Psalter


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  • noun

Synonyms for Psalter

a collection of Psalms for liturgical use

References in periodicals archive ?
While other scholars have argued that the Psalter stretches the notion of Torah, B.
79) is to overlook the fact that the form, for this psalm, originates in the French Marot-Beza psalter, first published entire in 1562.
The Psalter "ponders the relationship of individual trust .
Made in an area northeast of Paris, probably in the region of Noyon, at the dawn of the Gothic era in painting, the psalter is 12-1/2 inches tall.
Le Roy's latter book of arrangements, also published in 1562, is, however, no longer extant, and the Goudimel psalter of 1562 survives only as a bass partbook.
The Psalter of Clement Marot and Theodore Beza enjoyed the widest distribution of all Reformed literature in that era.
The other three essays cover the two main themes of the volume: numbers 1 and 2 discuss the origins of the two calendars in the Junius Psalter and the 'Leofric Missal', and number 4 brings to the fore a variety of fascinating problems relating to late Anglo-Saxon service books.
In the nearly 40 years since the advent of the 1979 Book of Common Prayer, the re-translation of the Psalter created for that book has become a standard, used not only by Episcopalians, but adopted by others into their own worship service books and liturgies.
Looking at the ethical value of story and storytelling in Israel's thanksgiving psalms, James examines the potentially important role of narrative in the Psalter and highlights the ethics of a genre that has, for the most part, gone largely unnoticed.
Rentz's case studies, such as the Prick of Conscience window of 1410 in All Saints North Street, York; the Trotton Doom (West Sussex) wall painting, with its Corporal Works of Mercy; and agrarian metaphors, in texts by Chaucer and Langland and in image in the Luttrell Psalter, give structure to what could be a diffuse analysis.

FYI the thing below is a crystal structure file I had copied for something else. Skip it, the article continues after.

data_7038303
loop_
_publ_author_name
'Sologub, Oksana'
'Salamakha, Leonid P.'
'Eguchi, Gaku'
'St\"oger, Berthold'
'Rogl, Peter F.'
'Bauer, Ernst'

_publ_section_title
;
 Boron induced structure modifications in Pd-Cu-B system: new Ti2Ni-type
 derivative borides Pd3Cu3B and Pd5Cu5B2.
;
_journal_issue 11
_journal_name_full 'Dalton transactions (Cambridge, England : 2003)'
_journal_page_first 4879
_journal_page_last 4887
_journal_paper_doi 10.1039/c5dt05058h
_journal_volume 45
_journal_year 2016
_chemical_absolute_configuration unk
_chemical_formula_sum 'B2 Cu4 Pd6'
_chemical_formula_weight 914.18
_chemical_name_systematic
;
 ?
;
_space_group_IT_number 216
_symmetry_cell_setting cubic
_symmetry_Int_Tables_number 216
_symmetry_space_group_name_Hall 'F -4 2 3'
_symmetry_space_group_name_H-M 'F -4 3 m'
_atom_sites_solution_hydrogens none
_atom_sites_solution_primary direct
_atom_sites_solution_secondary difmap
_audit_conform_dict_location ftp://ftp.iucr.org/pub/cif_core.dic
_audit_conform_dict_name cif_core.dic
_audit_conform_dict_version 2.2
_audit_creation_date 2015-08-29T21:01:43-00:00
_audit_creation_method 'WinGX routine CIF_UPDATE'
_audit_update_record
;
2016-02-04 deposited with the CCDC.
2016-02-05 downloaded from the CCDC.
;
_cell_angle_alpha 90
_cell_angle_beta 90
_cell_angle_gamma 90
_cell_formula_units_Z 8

The Ormesby Psalter is perhaps the most elusive of the gothic psalters produced in East Anglia in the early 14th century.
The Psalter figured more significantly in the pastoral, devotional, and spiritual lives of Christians in North African communities' beginning century, after Tertullian and Cyprian bore testimony to the liturgical uses of hymns during the third century.
The Anglo-Saxon Psalter (Medieval Church Studies, 10), Turnhout, Brepols, 2014; hardback; pp.
3) Critics have not, however, explored the flowering wand's relationship to the play's final scene, in which Mary reads her psalter and extols the virtues of her audience doing the same.
The paper sets out to investigate one of the assertions pertaining to Richard Rolle's Psalter translation, and more precisely to its linguistic layer, phrased by Partridge (1973: 21) in the following manner: